BYOD: Like the Mac, It’s Here to Stay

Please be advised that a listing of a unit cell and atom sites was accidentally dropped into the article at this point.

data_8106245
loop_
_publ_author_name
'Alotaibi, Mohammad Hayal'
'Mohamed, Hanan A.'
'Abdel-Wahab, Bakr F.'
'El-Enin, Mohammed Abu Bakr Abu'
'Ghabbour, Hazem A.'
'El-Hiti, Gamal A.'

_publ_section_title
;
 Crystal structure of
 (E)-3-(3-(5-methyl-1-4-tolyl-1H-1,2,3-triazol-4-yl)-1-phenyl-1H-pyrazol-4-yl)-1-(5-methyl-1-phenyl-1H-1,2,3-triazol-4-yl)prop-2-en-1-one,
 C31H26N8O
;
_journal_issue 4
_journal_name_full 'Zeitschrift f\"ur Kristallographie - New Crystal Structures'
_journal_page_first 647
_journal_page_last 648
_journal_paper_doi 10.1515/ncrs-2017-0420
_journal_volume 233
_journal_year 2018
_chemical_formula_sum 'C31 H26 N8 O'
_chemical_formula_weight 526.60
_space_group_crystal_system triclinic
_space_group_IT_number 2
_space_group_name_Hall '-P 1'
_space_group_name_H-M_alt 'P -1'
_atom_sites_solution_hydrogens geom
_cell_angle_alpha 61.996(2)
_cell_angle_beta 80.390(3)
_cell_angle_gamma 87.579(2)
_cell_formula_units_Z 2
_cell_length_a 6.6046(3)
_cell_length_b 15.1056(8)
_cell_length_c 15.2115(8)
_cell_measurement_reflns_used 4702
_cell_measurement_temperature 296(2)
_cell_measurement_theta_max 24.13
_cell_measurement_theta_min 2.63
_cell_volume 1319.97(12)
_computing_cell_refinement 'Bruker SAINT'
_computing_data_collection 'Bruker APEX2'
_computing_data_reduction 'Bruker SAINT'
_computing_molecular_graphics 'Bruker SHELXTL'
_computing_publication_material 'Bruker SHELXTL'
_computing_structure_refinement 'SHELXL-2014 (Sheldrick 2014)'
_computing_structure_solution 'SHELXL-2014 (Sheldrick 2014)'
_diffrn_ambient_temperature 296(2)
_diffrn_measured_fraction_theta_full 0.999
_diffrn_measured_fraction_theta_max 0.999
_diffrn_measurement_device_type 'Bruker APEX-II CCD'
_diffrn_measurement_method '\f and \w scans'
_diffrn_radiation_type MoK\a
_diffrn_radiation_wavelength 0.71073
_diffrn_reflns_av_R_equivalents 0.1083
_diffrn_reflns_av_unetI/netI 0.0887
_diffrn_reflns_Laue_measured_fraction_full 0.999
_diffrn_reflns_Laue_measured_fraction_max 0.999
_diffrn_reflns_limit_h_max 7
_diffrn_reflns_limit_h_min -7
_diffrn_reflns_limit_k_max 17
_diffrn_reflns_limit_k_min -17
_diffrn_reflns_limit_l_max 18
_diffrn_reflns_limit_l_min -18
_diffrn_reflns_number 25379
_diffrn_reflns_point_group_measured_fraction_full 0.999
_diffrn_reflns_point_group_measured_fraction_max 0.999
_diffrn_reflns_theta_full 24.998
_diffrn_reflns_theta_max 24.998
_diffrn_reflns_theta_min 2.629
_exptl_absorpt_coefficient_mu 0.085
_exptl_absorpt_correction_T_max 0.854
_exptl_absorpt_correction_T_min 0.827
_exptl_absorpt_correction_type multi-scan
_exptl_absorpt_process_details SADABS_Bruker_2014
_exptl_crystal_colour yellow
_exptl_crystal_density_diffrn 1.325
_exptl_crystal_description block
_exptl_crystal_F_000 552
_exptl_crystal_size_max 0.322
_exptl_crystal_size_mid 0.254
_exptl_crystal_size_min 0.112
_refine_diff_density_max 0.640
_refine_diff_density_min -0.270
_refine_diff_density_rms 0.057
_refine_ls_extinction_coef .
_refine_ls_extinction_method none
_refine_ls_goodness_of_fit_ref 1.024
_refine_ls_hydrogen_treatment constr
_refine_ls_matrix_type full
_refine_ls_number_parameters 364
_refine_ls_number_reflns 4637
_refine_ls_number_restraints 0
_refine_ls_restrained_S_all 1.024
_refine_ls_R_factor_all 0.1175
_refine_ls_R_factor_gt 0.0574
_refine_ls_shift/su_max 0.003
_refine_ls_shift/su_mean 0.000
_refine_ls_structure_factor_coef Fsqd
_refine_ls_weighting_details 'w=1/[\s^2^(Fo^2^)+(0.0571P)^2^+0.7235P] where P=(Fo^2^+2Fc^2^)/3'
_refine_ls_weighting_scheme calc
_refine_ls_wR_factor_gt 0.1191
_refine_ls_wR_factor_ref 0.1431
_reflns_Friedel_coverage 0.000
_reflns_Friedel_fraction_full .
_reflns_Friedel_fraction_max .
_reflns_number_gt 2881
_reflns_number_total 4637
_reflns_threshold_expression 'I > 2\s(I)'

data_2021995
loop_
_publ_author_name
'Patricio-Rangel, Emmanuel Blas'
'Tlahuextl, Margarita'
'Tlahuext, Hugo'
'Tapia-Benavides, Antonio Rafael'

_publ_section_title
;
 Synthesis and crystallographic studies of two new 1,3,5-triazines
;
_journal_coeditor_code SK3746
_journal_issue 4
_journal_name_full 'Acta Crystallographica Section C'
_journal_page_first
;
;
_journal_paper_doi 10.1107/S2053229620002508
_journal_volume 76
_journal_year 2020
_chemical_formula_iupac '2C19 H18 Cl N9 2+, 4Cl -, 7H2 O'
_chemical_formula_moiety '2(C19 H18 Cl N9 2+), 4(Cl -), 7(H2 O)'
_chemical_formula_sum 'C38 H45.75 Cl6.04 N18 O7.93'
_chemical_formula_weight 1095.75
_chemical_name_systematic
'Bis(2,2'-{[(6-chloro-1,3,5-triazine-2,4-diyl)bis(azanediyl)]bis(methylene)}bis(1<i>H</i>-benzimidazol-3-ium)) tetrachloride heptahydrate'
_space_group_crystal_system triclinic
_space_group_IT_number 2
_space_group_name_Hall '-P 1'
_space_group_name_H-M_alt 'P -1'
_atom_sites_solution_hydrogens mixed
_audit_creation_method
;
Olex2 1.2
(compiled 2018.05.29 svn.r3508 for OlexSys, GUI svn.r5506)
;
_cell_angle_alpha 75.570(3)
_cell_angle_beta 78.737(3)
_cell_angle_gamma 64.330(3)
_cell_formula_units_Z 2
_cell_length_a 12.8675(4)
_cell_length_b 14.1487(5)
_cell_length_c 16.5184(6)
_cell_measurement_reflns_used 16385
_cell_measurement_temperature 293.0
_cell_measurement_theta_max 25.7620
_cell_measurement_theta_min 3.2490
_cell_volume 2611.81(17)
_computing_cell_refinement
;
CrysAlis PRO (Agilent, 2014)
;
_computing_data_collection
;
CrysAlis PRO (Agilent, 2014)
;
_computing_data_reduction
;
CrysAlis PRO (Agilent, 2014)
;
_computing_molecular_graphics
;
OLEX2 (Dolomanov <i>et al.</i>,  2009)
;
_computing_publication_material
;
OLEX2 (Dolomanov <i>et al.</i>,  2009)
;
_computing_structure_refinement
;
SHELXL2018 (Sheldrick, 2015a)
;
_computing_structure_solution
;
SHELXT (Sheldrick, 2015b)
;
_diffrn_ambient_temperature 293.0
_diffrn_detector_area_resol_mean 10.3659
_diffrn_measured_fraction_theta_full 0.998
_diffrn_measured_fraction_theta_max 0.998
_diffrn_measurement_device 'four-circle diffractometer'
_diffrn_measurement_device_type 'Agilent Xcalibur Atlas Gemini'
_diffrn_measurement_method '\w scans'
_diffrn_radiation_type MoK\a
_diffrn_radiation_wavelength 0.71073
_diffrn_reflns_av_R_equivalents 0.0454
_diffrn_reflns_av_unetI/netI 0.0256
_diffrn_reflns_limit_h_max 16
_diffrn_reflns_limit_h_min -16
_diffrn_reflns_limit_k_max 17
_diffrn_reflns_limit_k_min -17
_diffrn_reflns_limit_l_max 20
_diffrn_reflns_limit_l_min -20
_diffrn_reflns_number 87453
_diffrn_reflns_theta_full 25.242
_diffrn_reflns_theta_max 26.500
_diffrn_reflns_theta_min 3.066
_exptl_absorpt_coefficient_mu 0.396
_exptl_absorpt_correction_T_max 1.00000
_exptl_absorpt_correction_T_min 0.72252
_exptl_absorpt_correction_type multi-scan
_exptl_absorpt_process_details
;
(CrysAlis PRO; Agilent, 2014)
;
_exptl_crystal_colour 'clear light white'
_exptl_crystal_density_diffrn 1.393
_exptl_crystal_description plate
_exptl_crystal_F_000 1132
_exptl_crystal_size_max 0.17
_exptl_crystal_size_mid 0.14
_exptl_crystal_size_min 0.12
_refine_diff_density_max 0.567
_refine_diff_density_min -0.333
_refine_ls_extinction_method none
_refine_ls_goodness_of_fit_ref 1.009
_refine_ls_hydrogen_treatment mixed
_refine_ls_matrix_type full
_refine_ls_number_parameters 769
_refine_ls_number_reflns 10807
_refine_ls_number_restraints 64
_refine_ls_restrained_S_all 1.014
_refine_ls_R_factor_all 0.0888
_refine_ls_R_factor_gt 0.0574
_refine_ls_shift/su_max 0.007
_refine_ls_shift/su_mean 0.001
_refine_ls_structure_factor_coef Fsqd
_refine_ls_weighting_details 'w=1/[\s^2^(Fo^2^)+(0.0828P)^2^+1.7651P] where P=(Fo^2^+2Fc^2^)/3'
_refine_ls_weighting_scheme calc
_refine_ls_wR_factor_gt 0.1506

BYOD: the critics said it wouldn’t last -- but, if you remember, that’s what the critics said about the Apple MacIntosh in 1984 – and most other Apple products since. And, we all know what happened with the Mac, the iMac, the iPod, the iPhone and the iPad. Same thing with BYOD -- it’s here to stay and its influence on business is continuing to grow. Consider this: in 2012, 155.1 million people in the US alone were smartphone users, that’s 49.4% of the US population, according to IDC. The research firm also predicts that in 2017, 222.4 million people in the US -- 67.8% of the population -- will be smartphone users. The fact is that consumerization is fueling the BYOD (bring your own device) movement and forward-thinking organizations are looking to embrace employee choice and mobile computing because they understand that it makes their workers more effective and more productive. And every organization that wants to stay a step ahead of its competitors must also adopt and support BYOD programs. Hundreds of millions of employees across the globe are using smartphones as well as other mobile devices like tablets and phablets. But as more and more consumer-owned devices are introduced into the workplace, companies worry -- and rightly so -- about the risks to their sensitive corporate data. Still, it’s not really productive for IT to dictate which enterprise mobile apps employees can access to help them do their jobs better. Rather, IT should make a variety of these apps -- along with an explanation of their benefits -- available to employees. That’s why it’s important for IT to secure and manage the data on these apps to ensure that company data isn't leaking out into employees’ personal apps and services. And controlling the data means that IT doesn't have to touch the actual devices. So, instead of telling your employees that they can’s use Dropbox, for instance, IT just has to be sure that critical company information/documents aren't stored there. The best strategy for protecting sensitive company data is through mobile application management (MAM), which is often used in conjunction with an enterprise app store. Mobile application management is a security-focused BYOD strategy that enables IT to secure and control company data by managing enterprise apps that have access to that data -- leaving employees to control their own personal devices. MAM lets organizations encrypt, set and enforce policies for enterprise apps including how documents are stores and shared. Then when a worker leaves the organization, only the apps that are managed by IT are removed. Throughout the process, a user’s personal apps and data remain untouched. Bottom line: embrace the productivity gains of the consumerization of IT and BYOD -- but be sure to protect your corporate data while enabling your employees to access that information whenever, wherever, and however they want. That way you’ll keep your employees – and IT – happy as well as productive.